To start, a CFO should assign a team to sit down with internal business groups to assess their data inventories and to construct a taxonomy of them. For example, accounting files may fall under the categories accounts receivable, accounts payable, taxes and billing disputes. Then the team should identify who oversees the data and where it resides — on employee hard drives, in a particular database, on a network drive or in the cloud. Creating this inventory can be unnerving. Critical records may be scattered all over the network, sensitive personal information may not be encrypted and confidential financial documents may be available to an unnecessary number of employees through a shared network folder.
Next, the CFO’s team should consult with legal counsel to assign proper retention periods to each document category. The attorney may advise keeping general email for three months or certain tax documents for five years, but employee benefit records indefinitely. He or she can also advise on the practical extent of litigation holds. Many companies fail to lift holds when a case ends. As a result, the same documents could be subjected to another hold when the next lawsuit arises, and so on.
A few years ago, my firm worked through a large inventory of case histories for a major insurance company to verify which legal holds could be lifted. This company was retaining so much data, under so many separate litigation holds, that an entire cottage industry had developed in its hometown to handle the company’s backup tapes. When we verified that numerous litigation holds could be lifted, including one from a federal regulator, the company enjoyed a multimillion dollar reduction in its data storage costs.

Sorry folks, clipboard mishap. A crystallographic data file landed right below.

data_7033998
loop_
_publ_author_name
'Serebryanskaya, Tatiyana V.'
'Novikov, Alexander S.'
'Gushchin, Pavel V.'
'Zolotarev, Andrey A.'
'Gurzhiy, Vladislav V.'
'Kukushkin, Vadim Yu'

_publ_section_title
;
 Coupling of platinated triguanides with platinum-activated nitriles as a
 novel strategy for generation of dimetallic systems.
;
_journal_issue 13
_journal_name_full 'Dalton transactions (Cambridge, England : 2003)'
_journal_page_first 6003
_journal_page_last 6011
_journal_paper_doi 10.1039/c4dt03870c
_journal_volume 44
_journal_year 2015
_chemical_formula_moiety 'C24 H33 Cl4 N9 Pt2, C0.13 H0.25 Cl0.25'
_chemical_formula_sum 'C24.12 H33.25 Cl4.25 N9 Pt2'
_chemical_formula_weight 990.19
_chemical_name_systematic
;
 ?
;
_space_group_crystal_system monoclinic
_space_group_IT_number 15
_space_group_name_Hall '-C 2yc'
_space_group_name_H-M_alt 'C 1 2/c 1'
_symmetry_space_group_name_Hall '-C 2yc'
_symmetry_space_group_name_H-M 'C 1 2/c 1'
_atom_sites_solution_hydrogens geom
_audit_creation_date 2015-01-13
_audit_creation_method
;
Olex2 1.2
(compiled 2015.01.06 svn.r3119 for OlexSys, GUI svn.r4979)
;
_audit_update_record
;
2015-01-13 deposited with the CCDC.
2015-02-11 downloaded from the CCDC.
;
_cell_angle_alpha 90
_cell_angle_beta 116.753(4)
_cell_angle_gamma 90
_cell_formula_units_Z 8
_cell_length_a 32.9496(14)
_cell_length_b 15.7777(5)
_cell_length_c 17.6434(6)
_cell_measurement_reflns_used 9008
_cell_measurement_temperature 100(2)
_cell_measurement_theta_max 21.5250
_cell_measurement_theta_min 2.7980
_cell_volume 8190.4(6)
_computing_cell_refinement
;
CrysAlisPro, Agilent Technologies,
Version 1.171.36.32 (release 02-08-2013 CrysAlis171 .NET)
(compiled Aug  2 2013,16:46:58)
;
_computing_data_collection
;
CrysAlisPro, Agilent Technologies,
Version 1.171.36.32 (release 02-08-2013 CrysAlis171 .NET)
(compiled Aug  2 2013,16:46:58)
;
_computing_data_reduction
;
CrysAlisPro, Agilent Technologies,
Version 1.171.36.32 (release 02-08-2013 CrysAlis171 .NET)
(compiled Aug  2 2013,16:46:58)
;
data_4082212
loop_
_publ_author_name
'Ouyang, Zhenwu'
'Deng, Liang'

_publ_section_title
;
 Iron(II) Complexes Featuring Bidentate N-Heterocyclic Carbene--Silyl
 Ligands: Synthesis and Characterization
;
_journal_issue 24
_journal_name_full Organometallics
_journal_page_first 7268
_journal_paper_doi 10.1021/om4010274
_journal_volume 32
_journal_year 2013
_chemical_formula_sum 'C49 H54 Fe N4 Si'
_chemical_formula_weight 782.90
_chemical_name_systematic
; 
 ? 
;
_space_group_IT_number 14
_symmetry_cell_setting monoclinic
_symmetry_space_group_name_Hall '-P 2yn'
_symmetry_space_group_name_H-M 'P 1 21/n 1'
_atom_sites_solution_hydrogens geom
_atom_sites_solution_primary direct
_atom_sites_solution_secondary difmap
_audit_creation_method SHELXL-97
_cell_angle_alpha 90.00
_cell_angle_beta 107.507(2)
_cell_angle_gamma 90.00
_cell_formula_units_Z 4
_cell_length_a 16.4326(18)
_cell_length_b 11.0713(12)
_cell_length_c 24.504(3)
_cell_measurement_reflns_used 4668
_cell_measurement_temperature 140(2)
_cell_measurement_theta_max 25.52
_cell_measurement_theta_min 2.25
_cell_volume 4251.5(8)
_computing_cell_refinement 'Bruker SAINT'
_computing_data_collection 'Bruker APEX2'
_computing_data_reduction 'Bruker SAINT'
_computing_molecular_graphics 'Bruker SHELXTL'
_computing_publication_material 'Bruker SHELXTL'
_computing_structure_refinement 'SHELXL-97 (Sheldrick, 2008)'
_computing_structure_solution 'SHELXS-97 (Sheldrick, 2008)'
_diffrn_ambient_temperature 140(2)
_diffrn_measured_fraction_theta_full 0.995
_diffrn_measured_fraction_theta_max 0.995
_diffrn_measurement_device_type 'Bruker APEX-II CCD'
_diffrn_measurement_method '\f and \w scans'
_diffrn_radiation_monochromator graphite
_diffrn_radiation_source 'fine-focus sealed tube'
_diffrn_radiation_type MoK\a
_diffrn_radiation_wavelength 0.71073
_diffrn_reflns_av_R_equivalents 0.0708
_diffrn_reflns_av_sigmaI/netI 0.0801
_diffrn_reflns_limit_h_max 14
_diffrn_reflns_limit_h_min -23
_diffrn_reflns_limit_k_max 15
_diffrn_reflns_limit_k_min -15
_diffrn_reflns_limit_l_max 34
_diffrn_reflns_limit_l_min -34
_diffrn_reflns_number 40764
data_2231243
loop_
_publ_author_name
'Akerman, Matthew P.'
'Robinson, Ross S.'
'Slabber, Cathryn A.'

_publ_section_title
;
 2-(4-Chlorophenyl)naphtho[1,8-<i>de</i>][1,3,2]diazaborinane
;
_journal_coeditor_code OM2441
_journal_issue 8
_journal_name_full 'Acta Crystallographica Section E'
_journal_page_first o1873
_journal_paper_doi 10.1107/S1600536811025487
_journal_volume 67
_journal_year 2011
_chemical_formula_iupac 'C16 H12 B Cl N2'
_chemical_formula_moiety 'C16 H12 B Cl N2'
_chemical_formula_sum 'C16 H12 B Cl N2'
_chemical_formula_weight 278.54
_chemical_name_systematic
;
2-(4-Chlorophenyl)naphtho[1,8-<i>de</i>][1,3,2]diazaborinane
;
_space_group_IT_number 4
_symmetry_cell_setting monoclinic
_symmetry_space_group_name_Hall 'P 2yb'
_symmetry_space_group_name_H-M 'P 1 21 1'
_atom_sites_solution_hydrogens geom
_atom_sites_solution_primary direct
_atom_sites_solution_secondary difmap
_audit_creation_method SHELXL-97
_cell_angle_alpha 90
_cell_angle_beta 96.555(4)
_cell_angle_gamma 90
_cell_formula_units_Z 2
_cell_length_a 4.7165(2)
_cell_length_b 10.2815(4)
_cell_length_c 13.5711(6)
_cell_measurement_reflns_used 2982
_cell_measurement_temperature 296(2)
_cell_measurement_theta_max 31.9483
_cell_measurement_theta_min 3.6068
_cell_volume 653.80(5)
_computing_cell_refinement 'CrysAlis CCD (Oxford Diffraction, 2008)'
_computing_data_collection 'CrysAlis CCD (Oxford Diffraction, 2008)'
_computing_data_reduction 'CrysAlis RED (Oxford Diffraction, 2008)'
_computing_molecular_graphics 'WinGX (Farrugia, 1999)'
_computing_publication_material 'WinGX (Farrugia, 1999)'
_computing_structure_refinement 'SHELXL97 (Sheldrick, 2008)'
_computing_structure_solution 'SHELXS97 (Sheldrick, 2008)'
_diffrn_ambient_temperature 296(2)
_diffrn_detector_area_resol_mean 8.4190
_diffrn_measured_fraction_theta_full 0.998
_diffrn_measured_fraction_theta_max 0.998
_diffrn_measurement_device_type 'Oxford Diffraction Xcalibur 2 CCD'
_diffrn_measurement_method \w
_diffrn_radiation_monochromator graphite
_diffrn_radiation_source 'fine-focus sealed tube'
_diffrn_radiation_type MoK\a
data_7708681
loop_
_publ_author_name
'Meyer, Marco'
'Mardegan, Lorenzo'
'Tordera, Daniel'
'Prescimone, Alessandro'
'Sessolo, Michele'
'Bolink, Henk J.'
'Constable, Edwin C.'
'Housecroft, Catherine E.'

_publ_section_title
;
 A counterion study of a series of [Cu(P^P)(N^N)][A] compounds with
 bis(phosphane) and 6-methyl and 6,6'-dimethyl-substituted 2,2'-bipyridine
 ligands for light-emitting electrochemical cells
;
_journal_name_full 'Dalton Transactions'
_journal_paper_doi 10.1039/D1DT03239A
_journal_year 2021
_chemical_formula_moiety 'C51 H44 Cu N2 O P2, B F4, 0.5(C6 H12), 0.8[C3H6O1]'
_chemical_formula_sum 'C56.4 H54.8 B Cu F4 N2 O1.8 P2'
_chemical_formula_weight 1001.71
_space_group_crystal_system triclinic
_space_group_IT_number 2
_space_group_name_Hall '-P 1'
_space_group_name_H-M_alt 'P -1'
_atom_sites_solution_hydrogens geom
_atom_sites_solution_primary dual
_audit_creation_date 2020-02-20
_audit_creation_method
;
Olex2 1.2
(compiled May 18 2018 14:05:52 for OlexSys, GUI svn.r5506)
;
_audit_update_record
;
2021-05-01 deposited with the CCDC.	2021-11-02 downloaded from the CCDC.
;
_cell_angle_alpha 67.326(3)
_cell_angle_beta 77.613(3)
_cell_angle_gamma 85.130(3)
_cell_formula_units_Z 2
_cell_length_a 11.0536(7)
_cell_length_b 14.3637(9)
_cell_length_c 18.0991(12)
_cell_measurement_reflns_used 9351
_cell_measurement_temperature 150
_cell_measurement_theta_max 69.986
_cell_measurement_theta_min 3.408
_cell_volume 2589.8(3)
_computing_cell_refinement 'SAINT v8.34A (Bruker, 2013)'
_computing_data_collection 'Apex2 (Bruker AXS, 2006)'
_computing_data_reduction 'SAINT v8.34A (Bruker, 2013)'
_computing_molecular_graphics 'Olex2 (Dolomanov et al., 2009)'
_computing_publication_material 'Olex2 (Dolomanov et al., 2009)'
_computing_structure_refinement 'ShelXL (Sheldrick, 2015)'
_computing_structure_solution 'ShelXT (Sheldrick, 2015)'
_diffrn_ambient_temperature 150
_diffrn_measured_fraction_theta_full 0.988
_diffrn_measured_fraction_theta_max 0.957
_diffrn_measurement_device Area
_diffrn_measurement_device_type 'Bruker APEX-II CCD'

Whatever data retention periods a company sets have to be adjustable to address company needs and changing circumstances. For example, in the event of a data breach, forensic investigators often will ask to look at historic log files and server backups in an effort to determine when and how the attackers first struck. If a company normally keeps four sets of weekly backup tapes and three sets of monthly backup tapes of its servers, the investigators might lose an entire month’s worth of valuable data if action is not taken quickly to suspend the company’s normal backup tape rotation. Setting aside the oldest backup set and inserting a new batch of tapes is an easy way to preserve that evidence.
Even with an effective data map and a clear data retention and deletion schedule, the work around real information governance is never done. A company must regularly train employees about where to store its data and must update policies frequently to address evolving technologies. Some of the thorniest issues today arise within companies that have liberal bring-your-own mobile device (BYOD) policies. In these companies, personal information may commingle with corporate data on smartphones that are backed up to home and cloud locations. The next challenge may be wearable technology that introduces health-care data into the workplace.
We only know one thing for sure: data will continue to grow. Managing it, not only by harnessing large stores of data about customers and markets, but also by minimizing nonessential information clogging the internal network, can help a company maximize its big data returns.
Paul H. Luehr is managing director of Stroz Friedberg, having joined the firm after more than 11 years as a federal attorney with the U.S. Department of Justice and the Federal Trade Commission. Luehr has supervised numerous computer forensic, computer crime and electronic discovery matters and overseen several investigations into trade secret thefts. He has also pioneered cases involving “database forensics,” in which the data from enterprise Oracle, SQL and Access databases must be extracted, preserved, authenticated and interpreted in electronic discovery and regulatory matters.